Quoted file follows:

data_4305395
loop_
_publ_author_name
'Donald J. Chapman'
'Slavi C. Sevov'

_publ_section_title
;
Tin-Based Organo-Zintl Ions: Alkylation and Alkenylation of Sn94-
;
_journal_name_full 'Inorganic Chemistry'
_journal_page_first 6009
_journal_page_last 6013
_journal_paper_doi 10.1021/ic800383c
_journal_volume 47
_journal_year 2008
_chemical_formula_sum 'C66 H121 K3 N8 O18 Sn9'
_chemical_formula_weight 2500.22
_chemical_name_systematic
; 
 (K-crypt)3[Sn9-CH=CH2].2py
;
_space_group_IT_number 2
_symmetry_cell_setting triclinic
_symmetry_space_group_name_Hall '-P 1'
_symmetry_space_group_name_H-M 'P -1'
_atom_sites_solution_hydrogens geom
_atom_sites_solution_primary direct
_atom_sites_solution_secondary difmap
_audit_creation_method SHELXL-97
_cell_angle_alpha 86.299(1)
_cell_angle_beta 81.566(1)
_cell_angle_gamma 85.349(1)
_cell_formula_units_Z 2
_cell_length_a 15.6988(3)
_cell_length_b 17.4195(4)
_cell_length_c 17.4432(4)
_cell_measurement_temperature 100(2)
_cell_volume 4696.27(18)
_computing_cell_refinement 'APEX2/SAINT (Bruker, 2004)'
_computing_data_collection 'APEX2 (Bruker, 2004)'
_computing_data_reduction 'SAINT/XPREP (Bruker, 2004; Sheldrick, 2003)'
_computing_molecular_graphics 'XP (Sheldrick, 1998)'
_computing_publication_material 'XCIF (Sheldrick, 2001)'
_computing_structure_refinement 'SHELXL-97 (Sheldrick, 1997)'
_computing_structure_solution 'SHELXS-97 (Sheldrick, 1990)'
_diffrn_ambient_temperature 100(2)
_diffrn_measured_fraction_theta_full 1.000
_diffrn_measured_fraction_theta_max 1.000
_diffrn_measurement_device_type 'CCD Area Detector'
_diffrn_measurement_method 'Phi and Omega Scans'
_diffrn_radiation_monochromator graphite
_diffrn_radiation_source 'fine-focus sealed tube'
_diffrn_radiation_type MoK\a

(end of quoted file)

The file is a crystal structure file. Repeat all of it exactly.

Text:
data_4305395
loop_
_publ_author_name
'Donald J. Chapman'
'Slavi C. Sevov'

_publ_section_title
;
Tin-Based Organo-Zintl Ions: Alkylation and Alkenylation of Sn94-
;
_journal_name_full 'Inorganic Chemistry'
_journal_page_first 6009
_journal_page_last 6013
_journal_paper_doi 10.1021/ic800383c
_journal_volume 47
_journal_year 2008
_chemical_formula_sum 'C66 H121 K3 N8 O18 Sn9'
_chemical_formula_weight 2500.22
_chemical_name_systematic
; 
 (K-crypt)3[Sn9-CH=CH2].2py
;
_space_group_IT_number 2
_symmetry_cell_setting triclinic
_symmetry_space_group_name_Hall '-P 1'
_symmetry_space_group_name_H-M 'P -1'
_atom_sites_solution_hydrogens geom
_atom_sites_solution_primary direct
_atom_sites_solution_secondary difmap
_audit_creation_method SHELXL-97
_cell_angle_alpha 86.299(1)
_cell_angle_beta 81.566(1)
_cell_angle_gamma 85.349(1)
_cell_formula_units_Z 2
_cell_length_a 15.6988(3)
_cell_length_b 17.4195(4)
_cell_length_c 17.4432(4)
_cell_measurement_temperature 100(2)
_cell_volume 4696.27(18)
_computing_cell_refinement 'APEX2/SAINT (Bruker, 2004)'
_computing_data_collection 'APEX2 (Bruker, 2004)'
_computing_data_reduction 'SAINT/XPREP (Bruker, 2004; Sheldrick, 2003)'
_computing_molecular_graphics 'XP (Sheldrick, 1998)'
_computing_publication_material 'XCIF (Sheldrick, 2001)'
_computing_structure_refinement 'SHELXL-97 (Sheldrick, 1997)'
_computing_structure_solution 'SHELXS-97 (Sheldrick, 1990)'
_diffrn_ambient_temperature 100(2)
_diffrn_measured_fraction_theta_full 1.000
_diffrn_measured_fraction_theta_max 1.000
_diffrn_measurement_device_type 'CCD Area Detector'
_diffrn_measurement_method 'Phi and Omega Scans'
_diffrn_radiation_monochromator graphite
_diffrn_radiation_source 'fine-focus sealed tube'
_diffrn_radiation_type MoK\a